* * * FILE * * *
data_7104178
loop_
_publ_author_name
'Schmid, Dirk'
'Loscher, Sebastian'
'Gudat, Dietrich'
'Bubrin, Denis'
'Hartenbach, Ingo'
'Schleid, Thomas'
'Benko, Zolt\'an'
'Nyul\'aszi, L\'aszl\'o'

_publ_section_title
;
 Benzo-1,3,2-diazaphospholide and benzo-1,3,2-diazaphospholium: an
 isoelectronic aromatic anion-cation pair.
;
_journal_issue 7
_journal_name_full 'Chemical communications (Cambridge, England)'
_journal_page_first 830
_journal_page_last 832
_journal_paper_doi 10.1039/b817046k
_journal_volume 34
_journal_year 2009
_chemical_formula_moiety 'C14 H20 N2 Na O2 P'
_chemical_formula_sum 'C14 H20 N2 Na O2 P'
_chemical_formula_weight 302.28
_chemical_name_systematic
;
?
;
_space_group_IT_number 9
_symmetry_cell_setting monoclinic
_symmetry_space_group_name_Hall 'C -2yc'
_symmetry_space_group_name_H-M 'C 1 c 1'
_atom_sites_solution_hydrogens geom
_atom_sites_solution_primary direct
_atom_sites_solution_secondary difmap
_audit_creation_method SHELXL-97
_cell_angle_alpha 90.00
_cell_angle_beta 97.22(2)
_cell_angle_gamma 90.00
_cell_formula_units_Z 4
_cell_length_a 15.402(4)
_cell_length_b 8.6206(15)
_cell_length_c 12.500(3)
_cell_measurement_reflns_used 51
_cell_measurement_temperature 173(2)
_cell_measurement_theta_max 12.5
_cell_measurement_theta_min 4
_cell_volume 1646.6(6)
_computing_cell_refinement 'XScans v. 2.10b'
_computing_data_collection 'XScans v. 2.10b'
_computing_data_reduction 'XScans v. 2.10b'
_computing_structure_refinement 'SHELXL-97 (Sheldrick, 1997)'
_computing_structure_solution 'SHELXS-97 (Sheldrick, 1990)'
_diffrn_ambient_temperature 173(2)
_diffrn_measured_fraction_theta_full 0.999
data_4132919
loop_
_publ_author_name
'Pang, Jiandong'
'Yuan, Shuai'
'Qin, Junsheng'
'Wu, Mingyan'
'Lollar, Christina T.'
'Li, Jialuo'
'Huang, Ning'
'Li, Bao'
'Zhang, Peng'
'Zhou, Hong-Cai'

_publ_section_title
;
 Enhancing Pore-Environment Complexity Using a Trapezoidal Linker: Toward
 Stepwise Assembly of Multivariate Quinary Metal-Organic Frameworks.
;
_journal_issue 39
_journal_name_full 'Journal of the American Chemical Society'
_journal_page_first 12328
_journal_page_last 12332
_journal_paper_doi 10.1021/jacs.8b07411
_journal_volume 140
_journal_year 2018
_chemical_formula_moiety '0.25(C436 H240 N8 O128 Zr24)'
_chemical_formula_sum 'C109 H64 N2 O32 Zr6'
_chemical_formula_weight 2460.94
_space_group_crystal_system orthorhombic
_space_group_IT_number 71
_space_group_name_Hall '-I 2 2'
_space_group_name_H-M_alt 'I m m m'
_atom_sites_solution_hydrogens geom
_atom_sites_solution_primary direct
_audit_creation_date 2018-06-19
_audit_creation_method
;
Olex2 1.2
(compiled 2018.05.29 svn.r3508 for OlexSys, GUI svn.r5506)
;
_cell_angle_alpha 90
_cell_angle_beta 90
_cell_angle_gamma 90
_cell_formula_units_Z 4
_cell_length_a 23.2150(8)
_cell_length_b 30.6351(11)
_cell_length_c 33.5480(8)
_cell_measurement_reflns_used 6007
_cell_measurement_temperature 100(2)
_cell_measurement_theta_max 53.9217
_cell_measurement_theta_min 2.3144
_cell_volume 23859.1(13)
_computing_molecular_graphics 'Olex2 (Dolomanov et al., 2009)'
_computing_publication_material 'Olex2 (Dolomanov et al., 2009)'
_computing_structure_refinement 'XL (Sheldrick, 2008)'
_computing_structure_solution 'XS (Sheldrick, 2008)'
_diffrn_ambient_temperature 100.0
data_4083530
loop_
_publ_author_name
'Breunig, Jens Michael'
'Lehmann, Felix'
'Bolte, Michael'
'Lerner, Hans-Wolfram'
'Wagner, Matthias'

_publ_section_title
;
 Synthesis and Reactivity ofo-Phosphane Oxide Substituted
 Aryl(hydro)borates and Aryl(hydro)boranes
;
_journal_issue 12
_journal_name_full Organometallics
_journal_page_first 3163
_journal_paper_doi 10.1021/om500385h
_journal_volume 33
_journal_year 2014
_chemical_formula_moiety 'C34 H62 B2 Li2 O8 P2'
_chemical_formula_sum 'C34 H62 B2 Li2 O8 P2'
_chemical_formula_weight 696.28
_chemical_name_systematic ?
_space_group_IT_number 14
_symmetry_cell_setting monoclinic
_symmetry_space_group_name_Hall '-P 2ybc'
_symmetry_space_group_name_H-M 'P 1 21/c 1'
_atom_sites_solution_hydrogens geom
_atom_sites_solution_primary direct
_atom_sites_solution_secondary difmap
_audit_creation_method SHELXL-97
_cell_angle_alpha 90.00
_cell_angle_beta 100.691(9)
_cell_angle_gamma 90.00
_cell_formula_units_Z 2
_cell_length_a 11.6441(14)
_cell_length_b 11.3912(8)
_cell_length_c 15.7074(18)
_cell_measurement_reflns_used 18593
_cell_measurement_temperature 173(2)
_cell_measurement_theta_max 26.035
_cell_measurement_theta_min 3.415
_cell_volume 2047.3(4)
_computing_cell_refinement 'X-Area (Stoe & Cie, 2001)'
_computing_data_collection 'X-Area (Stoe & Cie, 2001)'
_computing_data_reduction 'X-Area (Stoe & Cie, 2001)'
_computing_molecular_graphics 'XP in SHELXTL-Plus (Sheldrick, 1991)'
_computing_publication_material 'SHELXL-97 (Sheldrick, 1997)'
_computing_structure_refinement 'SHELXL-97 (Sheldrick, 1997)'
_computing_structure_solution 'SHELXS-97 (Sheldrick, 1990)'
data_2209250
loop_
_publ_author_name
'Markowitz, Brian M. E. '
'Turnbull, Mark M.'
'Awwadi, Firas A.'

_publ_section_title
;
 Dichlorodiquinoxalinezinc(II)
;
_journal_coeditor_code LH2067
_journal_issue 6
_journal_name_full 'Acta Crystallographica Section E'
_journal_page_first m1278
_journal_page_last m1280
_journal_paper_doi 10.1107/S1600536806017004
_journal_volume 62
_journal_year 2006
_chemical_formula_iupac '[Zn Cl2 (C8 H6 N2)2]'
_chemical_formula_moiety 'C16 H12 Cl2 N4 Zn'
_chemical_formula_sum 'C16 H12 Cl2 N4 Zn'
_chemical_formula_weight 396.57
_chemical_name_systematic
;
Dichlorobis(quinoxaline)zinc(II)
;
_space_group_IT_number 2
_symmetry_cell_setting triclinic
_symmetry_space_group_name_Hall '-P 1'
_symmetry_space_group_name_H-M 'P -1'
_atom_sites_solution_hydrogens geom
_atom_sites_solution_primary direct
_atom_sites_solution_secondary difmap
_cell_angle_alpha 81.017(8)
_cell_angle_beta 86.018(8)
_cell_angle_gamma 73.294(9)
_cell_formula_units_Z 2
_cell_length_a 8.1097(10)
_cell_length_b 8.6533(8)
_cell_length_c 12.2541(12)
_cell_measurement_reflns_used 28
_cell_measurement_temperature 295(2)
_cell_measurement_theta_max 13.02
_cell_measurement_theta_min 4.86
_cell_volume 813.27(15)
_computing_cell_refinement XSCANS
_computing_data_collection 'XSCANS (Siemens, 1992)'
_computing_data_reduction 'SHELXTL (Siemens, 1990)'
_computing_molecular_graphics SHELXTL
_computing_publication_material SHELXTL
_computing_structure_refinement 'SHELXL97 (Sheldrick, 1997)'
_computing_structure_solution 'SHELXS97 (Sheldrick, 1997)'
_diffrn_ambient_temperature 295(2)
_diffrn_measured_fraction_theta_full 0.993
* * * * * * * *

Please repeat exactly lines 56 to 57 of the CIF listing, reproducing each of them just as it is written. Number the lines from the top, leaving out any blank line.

_diffrn_ambient_temperature 173(2)
_diffrn_measured_fraction_theta_full 0.999